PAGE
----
When the Chairperson clarified his point to Mr. Thomas, that the key issue raised by the witnesses was that of principle: "it’s not so much the scarcity of resources, but the commitment to the principle of willing-buyer-willing-seller", Mr. Thomas replied: "what we can’t do is to confiscate. Because by confiscating we shall be depriving certain people of their rights as reflected in the Constitution". Mr. Thomas did concede, though, that "there is a perception – justifiably – that the willing buyer/willing seller approach is problematic". Having said that, he was quick to point out that "government is also constrained" and it "cannot be government itself that starts to violate the Constitution".

On whether it was possible to amend the constitution, Mr. Thomas indicated that it is "the people of this country" who can make the amendment possible by putting "that case forward to our political representatives and tell them that this is what the country needs". He however to the Tribunal that their intention as a Department was "to engage within government and outside government with all the relevant stakeholders that we can think of ... to start a process or facilitate a process, which will lead to a national collaborative implementation strategy for land reform". Part of that strategy could involve drawing the government to the need for a constitutional amendment. He further conceded that the "question of the property clause" is "one issue that this country needs ¼ quite an intensive discussion at all levels. It’s quite important. Because I know there is a school of thought which says there’s nothing wrong with Section 25 of the Constitution. Okay. There is another school, which says no, no, no, there are problems with Section 25. And I think we need to get into some discussion here. The land issue in this country is an important one, it’s an emotional one and it’s a difficult one. But I think it’s important that it be placed on the agenda, and all South Africans debate the issue rationally and thoughtfully at all times".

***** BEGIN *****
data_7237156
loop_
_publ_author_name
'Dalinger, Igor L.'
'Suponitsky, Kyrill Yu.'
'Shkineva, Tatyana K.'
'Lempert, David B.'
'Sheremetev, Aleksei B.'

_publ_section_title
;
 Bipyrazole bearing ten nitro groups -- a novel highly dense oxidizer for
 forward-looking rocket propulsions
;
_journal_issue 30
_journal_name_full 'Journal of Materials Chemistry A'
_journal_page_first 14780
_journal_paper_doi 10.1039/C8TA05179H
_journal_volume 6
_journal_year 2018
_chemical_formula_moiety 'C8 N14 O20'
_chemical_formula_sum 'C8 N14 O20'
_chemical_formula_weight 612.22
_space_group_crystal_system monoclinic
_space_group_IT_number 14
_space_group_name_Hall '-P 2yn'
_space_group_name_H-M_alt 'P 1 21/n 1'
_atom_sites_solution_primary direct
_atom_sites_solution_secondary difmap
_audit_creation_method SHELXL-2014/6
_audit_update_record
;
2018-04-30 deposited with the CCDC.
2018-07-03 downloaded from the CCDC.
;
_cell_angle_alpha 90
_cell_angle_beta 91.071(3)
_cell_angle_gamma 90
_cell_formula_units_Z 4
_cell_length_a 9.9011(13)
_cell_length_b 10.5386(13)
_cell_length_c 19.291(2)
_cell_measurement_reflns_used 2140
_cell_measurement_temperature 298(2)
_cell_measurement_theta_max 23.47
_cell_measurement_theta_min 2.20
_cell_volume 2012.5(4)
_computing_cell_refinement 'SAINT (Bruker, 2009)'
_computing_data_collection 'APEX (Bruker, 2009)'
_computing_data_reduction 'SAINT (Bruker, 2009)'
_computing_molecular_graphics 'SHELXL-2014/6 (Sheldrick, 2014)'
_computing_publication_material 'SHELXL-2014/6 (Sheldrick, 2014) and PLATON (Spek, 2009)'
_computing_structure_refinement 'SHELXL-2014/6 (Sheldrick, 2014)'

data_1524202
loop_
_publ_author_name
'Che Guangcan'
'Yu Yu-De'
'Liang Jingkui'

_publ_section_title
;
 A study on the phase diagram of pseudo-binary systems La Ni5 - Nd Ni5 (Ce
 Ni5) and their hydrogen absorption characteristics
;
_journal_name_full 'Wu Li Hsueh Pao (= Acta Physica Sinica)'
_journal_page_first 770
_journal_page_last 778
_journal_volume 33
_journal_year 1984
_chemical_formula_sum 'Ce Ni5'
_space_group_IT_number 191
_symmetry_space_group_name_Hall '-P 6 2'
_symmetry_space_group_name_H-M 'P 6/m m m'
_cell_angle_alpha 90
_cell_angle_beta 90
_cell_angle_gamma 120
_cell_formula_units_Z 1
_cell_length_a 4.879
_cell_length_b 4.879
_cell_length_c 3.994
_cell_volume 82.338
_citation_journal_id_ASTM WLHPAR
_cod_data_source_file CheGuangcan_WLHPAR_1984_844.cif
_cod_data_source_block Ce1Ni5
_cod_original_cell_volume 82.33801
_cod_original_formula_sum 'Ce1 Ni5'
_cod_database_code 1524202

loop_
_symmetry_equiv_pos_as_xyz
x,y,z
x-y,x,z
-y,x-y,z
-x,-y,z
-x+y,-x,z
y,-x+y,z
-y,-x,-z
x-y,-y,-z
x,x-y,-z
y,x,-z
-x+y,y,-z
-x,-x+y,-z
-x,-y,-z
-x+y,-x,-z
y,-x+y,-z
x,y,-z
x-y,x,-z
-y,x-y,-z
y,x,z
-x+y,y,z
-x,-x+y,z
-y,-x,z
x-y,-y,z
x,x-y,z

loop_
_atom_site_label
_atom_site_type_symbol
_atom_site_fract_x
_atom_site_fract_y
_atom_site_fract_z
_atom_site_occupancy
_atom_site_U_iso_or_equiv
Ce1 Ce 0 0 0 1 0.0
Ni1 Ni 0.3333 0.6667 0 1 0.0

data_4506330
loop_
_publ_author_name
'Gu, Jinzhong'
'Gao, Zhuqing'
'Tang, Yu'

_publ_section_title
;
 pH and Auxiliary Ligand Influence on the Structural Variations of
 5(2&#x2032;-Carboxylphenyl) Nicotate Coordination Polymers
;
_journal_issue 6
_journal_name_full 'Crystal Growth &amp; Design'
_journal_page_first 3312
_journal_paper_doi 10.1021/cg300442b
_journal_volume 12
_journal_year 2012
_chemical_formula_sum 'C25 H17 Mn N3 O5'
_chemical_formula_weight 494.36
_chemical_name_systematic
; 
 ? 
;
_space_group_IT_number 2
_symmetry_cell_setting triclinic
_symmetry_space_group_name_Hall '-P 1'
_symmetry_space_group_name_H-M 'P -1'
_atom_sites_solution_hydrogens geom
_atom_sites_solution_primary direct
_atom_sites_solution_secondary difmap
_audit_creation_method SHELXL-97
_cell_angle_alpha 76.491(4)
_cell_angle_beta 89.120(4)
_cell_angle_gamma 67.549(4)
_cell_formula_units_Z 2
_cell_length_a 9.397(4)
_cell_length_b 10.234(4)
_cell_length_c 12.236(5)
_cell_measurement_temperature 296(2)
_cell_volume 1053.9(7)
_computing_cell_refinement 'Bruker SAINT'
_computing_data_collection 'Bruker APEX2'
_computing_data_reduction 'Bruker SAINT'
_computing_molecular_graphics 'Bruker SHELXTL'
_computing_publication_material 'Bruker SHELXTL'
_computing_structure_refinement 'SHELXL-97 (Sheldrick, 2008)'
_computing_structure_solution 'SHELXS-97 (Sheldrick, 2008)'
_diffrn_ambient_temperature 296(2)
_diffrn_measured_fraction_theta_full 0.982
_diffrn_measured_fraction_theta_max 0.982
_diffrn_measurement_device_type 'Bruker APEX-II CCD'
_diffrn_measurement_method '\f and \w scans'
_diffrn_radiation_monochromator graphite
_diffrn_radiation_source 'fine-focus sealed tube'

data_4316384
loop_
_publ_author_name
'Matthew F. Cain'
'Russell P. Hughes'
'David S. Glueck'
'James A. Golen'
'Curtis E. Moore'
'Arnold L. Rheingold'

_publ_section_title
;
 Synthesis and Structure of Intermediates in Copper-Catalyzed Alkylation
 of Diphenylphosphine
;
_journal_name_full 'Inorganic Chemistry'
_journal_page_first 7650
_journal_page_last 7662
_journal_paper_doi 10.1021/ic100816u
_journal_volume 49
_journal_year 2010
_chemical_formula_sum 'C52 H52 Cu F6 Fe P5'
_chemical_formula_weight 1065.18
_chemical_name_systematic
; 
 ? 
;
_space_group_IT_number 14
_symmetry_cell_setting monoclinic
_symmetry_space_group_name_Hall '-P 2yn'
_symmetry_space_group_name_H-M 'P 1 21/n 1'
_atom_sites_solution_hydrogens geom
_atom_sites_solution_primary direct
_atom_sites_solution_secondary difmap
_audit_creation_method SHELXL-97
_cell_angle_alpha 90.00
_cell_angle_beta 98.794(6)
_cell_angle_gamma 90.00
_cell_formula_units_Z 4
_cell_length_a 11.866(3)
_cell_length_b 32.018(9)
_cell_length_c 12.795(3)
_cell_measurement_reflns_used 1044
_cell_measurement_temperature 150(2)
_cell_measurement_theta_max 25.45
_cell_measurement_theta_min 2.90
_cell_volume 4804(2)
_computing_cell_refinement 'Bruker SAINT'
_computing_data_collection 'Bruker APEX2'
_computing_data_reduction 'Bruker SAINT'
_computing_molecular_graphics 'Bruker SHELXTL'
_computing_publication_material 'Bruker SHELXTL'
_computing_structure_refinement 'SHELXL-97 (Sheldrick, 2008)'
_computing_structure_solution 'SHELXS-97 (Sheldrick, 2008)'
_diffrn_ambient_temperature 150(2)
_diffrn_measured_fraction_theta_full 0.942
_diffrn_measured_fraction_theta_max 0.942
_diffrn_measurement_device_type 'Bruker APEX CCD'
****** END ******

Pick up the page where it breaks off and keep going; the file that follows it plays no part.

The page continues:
Mr. Manie Schoeman by and large agreed with Mr. Thomas on the fundamentals in policy being in place. But he was less inclined to an opening of discussions on the possibility of making some constitutional amendments to do away with the property clause. He preferred to restrict himself to the present policy of the "ruling party" which endorses the property clause "as it is". Although it could change, he thought that "the guarantee of ownership of property is also fundamental to a democracy". However, although he thought that the 1913 cut-off date was "done in much wisdom in the interest of reconciliation", he conceded that "it doesn’t take away the obligation from the whites in this country to acknowledge that they acquired property or their forefathers did in an irregular basis and that we don’t have an obligation to rectify that process". Mr. Schoeman did not elaborate on what he meant by rectifying the process.